Sunday, 5 June 2011

Silkworms Spring 2011

Most of the silkworms are now cocoons now. Some late bloomers still munching away on mulberry. The eggs hatched two weeks early and the weather is unseasonably chilly this year. The rainy season started a few weeks early as well. This meant keeping kerosene heaters burning for several weeks to keep the silkworms happy. The silkworms on the top three shelves started spinning a full two days earlier than their brethren on the lower shelves. This threw a bit more chaos into the system of getting 3500 (estimate) crawling critters from the rearing trays to the spinning cardboard frames. But the system in the chaos and the chaos in the system played out well enough.

A and B grade cocoons were separated and sold from the farmhouses for hundreds of years in Japan. The cocoons that were irregular in shape, making them hard to reel single filaments were rejects and the farmer's wife would use them to weave kimono for her family. These kimono are the real treasures. Infinitely more charming and warm than the city slick perfection of their urban relatives. Often two silkworms would become entangled and spin a double cocoon. These cocoons can be reeled a special way to get a shiny slab like thread.

This year's cocoons are going to become a single men's kimono and obi belt. The threads will be made three different ways for this project.

First: Fine threads made from reeling ten cocoons and then combining six of these threads to get a perfectly smooth lustrous warp thread.

Second: The above mentioned double cocoon (tamamayu ito) thread will be used every third or fourth thread of the warp for texture.

Third: Cocoons will be melted in a straw ash liquid and then stretched into floss and then hand spun for a soft weft thread.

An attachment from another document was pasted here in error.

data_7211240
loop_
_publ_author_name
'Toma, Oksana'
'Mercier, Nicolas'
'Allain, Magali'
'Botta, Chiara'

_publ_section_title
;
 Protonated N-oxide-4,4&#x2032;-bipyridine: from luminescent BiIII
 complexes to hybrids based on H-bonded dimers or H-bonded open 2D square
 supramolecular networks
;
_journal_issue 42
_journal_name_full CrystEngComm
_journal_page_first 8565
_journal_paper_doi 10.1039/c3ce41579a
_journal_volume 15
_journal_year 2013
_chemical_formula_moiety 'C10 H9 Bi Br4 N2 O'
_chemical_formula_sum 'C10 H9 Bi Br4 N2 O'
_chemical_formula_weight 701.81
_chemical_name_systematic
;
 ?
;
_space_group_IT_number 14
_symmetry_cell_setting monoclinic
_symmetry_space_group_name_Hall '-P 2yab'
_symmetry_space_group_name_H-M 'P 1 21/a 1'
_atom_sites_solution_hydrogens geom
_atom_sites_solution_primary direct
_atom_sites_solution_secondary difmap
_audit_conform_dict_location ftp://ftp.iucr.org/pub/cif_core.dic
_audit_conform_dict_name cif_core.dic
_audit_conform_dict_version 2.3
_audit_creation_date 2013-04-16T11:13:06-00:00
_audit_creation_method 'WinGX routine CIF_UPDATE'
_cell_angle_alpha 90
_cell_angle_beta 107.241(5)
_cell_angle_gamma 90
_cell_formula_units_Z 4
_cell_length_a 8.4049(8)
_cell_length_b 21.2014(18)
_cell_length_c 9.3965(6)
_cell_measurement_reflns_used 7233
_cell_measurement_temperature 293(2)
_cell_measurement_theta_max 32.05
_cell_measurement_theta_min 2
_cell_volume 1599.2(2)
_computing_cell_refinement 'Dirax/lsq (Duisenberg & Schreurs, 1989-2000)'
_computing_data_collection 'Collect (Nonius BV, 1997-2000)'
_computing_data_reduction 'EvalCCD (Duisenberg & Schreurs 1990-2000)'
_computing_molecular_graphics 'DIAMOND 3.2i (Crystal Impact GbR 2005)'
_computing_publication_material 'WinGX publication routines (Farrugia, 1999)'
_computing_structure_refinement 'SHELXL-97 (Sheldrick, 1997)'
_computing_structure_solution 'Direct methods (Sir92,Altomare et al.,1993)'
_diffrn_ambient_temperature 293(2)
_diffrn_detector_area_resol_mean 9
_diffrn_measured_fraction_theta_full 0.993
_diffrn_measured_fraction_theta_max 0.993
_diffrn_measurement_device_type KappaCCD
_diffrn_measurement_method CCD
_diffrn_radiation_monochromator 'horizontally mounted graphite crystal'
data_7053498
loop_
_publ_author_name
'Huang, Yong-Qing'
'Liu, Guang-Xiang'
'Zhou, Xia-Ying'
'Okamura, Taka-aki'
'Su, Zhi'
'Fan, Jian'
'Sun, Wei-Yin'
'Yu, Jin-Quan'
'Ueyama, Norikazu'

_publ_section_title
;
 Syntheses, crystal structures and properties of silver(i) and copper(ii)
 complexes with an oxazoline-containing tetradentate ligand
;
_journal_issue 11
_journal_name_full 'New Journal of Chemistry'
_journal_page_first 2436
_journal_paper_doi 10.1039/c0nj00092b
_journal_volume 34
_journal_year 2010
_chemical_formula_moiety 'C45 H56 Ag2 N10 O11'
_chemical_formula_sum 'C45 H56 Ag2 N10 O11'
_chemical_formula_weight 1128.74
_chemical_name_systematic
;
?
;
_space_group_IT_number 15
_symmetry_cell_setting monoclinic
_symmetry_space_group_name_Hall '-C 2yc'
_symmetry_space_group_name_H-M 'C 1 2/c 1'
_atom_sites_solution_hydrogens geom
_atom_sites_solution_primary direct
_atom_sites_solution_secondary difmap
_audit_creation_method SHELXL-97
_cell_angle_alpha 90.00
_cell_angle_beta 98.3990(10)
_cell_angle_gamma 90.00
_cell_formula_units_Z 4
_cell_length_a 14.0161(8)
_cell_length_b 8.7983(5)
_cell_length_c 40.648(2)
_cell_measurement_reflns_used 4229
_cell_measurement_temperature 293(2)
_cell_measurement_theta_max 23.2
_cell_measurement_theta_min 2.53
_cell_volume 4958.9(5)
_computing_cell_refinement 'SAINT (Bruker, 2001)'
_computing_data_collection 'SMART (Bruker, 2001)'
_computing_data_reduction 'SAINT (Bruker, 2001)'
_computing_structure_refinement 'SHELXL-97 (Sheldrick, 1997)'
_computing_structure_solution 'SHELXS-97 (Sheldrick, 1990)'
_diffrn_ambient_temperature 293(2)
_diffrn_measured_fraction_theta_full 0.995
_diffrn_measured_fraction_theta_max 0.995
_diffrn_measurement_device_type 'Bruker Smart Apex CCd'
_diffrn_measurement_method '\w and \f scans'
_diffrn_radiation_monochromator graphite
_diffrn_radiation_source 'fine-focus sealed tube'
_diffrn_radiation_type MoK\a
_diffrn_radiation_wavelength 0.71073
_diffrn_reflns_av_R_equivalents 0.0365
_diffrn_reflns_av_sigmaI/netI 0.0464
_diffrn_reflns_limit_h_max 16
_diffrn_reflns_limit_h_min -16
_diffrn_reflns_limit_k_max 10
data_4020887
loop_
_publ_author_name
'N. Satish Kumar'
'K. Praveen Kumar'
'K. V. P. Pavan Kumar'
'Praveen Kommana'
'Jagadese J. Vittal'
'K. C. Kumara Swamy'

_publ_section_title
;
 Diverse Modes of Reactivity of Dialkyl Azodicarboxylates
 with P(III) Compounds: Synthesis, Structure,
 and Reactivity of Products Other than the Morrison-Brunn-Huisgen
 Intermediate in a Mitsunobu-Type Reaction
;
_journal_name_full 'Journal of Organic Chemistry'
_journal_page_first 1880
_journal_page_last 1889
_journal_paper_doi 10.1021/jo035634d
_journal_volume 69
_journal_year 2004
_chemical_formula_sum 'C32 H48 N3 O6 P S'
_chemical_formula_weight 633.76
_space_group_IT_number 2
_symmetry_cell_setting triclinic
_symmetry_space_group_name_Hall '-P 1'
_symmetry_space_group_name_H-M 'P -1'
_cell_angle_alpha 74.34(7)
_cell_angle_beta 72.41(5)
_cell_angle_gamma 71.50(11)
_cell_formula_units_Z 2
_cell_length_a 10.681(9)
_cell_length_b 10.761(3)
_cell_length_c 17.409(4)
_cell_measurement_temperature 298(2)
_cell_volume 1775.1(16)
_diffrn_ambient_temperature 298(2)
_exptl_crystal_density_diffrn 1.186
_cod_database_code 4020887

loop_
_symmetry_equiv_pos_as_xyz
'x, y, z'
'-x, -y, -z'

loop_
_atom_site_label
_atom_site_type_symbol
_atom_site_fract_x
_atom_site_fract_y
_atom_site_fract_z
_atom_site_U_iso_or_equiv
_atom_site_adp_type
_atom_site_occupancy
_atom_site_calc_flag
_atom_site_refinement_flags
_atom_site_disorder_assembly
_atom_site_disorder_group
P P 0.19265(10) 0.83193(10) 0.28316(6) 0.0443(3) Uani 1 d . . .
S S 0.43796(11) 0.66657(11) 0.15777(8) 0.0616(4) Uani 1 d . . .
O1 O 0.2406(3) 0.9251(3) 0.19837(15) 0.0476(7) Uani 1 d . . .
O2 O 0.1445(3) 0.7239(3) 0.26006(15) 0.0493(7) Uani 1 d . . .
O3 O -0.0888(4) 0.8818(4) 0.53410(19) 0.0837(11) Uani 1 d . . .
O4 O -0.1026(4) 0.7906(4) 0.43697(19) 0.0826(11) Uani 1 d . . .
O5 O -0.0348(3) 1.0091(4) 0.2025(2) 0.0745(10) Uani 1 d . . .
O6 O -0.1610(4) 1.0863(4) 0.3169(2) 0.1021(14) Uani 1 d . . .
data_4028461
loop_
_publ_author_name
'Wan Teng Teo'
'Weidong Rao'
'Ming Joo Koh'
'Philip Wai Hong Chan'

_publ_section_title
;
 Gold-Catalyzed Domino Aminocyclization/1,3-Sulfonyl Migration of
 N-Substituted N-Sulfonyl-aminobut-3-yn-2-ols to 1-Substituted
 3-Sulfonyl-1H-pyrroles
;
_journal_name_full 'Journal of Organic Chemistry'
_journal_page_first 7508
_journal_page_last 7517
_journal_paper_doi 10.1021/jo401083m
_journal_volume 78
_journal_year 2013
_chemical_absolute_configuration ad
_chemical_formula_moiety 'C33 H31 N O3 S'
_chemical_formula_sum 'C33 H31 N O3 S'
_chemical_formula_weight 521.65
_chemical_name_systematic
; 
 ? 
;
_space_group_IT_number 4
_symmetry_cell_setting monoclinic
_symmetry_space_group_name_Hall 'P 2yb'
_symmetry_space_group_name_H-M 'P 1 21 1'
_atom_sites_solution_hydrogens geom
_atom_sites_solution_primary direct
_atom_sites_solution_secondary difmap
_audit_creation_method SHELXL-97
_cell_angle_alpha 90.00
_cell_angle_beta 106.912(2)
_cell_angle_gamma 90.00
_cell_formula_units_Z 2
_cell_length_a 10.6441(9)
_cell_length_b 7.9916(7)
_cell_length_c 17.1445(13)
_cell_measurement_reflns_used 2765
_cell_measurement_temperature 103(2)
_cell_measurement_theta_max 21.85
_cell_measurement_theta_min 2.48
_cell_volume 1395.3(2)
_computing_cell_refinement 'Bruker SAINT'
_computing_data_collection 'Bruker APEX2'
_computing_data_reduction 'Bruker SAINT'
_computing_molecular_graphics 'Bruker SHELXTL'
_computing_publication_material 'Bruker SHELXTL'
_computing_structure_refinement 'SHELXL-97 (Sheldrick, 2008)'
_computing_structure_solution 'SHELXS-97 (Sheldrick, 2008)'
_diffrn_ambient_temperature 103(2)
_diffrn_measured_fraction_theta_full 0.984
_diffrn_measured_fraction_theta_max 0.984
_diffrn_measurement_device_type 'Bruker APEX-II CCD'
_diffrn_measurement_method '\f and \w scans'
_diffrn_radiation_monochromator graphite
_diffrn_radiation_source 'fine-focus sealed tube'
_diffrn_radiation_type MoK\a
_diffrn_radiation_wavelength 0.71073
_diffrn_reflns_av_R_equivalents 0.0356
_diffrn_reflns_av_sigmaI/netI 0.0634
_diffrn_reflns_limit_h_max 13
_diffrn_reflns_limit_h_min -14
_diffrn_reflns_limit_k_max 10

To make the double cocoons you need some real perseverance. A silkworm will loosely spin and outside frame for the cocoon leaving a space to stick out it's tail. Then it gets rid of waste alkaline water and pulls it's tail back in and continues to spin it's cocoon for three days. The trick is to pull the silkworm out of it's slightly formed cocoon at this stage and put it in a box with another silkworm at the exact same stage and cover it with glass so they can't escape and hopefully they will spin a cocoon together. Very tricky timing. And they get kind of smushed faces when you put the glass on while they are trying to escape.

The pictures are a little confusing but you should get the idea.

It is impossible not to anthropolize the whole process. Forcefully putting two silkworms in a small frame forcing them to make a single cocoon
without even knowing their compatibility, sex...or if silkworms have a sexual preference...or even gender issues...or astrological compatibility. (Although they were all born within a few hours of each other.)

Fate throwing them two together until death do them part in the boiling water that awaits them. Some just refuse to have anything to do with each other and make two separate squished cocoons. One may die in the process making a complete mess of the others attempt at cocoon spinning.

The anthropolizing was truly getting out of hand today as I was playing evil roles of investment banker and the worms my helpless victims of my greedy investment schemes. If Paulson and Bernanke were silk farmers what would their roles be in relation to the helpless but potentially profitable silkworms? OK OK. Too much work on double cocoons. Time for bed.


  1. reminds me of wendell berry's mad farmer poems

  2. Thanks for the info regarding the double cocoons. I bought a silk filled comforter in Beijing several years ago and had always wondered what would cause the double cocoons that are used. I hadn't realised that they do it by force. That's very interesting.

  3. Besides a few real silk/cocoon fanatics, I doubt there is anyone out there purposely making double cocoons these days. The dried double cocoons available in Japan come from Brazil. I wonder if they make them on purpose?